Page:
That’s the bare minimum I look for when going through CVs. Then a shortlist is made and we beginning scheduling in the interviews.
How to ace your interview
Turn up. It kinda helps if you turn up on the right day and time. I had one guy who showed up on the wrong day but correct time. We gave him the benefit of the doubt that perhaps one of us got it wrong and gave him an interview anyway. But not everyone will be as nice.
Project confidence. Because if you’re unsure about yourself, chances are you won’t get hired. We’re paying you to know what you’re doing. We’ll give you a bit of leeway if its a junior role but for intermediate and senior roles, we are paying extra dollars for your skills and experience.
Be prepared to learn. Every job is different. Isn’t that one of the reason why we make changes? There’s a difference between being confident in yourself and being so stubborn and self absorbed that you think you are always right. Being prepared to learn and showing in your interview that you’re willing to do so adds a touch of humility and there’s a higher chance that you won’t clash with the rest of the team.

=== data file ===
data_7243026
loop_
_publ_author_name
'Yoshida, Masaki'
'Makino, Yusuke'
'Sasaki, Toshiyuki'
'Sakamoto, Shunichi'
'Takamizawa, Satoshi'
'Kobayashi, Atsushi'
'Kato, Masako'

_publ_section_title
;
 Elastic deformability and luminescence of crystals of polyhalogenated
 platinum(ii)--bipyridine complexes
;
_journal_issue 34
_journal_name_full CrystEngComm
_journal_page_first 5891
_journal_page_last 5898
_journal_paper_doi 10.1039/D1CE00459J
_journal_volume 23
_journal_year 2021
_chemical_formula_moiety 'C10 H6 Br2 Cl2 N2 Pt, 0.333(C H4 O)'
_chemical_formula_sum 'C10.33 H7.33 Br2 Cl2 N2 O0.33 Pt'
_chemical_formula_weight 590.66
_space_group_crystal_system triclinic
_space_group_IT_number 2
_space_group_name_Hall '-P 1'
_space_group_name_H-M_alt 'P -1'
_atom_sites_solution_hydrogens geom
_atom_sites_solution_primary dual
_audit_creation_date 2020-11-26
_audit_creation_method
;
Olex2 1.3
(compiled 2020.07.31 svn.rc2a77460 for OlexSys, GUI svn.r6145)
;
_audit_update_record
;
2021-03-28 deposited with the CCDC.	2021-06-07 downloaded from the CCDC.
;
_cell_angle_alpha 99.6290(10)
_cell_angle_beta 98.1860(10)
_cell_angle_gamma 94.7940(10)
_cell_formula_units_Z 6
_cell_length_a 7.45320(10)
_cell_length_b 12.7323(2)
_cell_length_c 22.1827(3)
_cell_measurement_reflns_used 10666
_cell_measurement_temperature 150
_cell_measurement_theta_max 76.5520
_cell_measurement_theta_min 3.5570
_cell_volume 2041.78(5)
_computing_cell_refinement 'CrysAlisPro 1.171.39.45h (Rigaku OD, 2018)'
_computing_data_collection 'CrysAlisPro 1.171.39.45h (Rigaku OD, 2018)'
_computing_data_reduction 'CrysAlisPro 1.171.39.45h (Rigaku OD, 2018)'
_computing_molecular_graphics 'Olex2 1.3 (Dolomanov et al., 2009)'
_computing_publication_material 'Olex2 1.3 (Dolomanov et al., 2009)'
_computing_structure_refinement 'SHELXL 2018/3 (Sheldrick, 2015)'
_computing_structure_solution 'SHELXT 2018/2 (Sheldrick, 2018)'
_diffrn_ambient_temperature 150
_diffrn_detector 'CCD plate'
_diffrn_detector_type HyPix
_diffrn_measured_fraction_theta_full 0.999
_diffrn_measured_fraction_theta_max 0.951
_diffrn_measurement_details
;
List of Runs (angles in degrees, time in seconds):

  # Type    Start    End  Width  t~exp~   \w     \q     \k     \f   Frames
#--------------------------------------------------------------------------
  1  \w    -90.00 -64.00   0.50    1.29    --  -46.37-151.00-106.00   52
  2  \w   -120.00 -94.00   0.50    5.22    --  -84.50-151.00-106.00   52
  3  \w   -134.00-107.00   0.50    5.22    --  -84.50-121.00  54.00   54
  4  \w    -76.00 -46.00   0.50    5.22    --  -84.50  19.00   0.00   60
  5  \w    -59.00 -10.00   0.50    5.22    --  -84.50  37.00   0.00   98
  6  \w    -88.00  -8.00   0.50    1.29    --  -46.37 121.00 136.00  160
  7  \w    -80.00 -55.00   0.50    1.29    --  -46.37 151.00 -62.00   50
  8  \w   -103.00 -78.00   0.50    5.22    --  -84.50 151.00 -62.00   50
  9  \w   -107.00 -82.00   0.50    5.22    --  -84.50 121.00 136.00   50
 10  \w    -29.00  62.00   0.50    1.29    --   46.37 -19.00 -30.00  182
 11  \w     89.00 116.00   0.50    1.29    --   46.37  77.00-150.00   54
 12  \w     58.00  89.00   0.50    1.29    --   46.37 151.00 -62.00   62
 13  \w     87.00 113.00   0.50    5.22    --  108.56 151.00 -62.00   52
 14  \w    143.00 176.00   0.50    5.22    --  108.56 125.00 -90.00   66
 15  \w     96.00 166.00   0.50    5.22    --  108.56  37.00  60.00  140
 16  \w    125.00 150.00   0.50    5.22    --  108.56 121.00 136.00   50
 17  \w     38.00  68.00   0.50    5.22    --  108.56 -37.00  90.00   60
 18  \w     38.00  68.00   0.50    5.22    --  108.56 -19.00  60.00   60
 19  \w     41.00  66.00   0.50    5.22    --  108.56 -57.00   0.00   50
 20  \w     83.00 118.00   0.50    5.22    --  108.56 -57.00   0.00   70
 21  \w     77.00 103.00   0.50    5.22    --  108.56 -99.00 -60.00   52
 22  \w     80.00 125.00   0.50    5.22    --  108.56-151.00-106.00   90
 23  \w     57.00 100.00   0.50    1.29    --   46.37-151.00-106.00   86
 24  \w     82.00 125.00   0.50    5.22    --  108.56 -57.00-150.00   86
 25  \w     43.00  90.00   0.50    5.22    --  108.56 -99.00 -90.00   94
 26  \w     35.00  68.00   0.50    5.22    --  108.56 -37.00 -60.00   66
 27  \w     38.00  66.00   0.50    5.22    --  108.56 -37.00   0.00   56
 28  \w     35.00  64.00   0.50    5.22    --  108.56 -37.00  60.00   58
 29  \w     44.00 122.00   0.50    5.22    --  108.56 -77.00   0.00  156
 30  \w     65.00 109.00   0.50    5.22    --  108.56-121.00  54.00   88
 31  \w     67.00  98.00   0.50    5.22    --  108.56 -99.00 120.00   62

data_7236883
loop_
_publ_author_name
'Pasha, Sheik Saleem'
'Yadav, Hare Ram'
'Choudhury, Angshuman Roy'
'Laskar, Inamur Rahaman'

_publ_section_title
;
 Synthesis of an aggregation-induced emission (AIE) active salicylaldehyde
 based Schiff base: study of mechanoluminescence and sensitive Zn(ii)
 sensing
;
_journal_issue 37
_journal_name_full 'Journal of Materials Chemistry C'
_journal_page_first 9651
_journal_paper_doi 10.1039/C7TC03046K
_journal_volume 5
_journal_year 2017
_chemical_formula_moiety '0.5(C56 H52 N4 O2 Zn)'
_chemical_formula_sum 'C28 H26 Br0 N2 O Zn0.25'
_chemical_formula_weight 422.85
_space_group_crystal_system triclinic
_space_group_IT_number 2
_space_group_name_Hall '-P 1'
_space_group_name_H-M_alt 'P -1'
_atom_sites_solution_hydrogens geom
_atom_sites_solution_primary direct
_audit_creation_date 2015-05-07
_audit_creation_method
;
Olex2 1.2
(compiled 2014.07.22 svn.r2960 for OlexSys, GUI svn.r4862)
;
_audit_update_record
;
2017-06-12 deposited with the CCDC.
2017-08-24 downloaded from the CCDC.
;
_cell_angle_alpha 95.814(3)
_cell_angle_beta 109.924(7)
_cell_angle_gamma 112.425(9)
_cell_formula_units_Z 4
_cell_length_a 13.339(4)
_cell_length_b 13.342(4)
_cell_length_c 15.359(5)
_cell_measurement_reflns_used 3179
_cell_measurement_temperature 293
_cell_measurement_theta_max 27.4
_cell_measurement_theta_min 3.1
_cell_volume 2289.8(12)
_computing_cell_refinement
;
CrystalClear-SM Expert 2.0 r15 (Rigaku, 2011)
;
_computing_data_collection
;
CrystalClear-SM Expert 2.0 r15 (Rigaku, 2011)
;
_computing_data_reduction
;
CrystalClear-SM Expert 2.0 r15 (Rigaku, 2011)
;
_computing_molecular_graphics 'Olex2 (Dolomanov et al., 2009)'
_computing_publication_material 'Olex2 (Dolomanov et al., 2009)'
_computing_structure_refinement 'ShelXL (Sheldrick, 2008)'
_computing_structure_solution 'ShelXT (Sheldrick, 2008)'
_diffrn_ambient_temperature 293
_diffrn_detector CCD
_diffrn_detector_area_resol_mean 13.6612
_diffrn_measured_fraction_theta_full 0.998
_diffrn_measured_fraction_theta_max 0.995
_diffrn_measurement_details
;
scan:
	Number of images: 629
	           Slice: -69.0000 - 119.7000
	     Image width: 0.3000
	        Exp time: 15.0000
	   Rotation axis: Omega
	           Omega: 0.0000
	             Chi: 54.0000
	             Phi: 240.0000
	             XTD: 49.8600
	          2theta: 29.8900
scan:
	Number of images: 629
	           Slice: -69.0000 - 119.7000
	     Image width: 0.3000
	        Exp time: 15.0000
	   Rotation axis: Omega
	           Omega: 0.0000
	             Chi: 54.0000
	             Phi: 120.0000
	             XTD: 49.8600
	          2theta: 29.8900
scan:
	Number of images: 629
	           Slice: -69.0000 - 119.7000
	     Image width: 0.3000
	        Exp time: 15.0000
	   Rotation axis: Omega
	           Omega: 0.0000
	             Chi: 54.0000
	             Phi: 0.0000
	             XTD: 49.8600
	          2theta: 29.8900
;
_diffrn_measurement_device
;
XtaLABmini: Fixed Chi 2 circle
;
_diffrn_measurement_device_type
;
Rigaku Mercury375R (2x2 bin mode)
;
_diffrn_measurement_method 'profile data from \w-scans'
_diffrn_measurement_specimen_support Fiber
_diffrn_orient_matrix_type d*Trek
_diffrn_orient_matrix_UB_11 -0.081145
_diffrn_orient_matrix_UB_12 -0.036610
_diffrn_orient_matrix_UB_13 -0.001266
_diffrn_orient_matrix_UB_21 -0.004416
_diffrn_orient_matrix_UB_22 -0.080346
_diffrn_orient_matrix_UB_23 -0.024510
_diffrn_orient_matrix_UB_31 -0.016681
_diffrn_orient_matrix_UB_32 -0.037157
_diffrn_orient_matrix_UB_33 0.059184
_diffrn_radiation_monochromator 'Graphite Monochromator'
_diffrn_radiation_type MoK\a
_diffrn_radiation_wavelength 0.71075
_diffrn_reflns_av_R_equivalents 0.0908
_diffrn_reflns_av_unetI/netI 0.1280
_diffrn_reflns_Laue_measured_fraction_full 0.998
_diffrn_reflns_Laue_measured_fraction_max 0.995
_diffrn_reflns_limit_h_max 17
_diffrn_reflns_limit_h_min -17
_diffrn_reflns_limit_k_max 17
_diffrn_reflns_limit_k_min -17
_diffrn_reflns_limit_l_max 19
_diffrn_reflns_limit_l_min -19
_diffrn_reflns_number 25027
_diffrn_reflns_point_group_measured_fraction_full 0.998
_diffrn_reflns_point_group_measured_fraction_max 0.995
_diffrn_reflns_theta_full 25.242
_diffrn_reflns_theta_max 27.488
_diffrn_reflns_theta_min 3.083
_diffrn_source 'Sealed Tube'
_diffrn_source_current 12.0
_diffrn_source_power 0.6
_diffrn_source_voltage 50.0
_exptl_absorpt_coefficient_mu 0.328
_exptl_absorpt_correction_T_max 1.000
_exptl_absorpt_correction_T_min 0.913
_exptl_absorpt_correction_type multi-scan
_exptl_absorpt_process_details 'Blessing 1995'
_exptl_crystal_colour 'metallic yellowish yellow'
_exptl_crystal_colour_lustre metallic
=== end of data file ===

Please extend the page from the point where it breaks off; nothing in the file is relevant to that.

Come prepared. Actually research what you’re getting yourself into. Have a rough idea of what the company actually does. This will help gauge where you might fit in with the organisation and what you might end up doing.
Talk. And keep talking. The best interviews are the ones that lasts longer than an awkward ten minutes. Talk about your experiences, what you did to solve problems that came up, how you worked with other people. Just keep talking. Remember that if you get hired, you might end up working directly with the people that’s interviewing you. If it feels awkward, then it’s going to be an instant silent no. If you manage to crack a few jokes and maintain a good conversation with your interviewers then they’re more likely to remember you. And if you get stuck, ask questions.
Each job application is different and you should treat it like so. Send out quality content and you will be noticed.
This is a fact.
When an application comes through, it doesn’t go into an abyss of no replies. Rather, it gets shifted through at lightning speed because in the grand scheme of things, the person looking at your CV is starved for time.
We want to know who you are and made a judgement based on those 2 minutes that you have of their time. So don’t waste it on fluff and unimportant things. You have only one shot to spark their interest and if you don’t, then you’re not the right fit for the job — even if you think you are.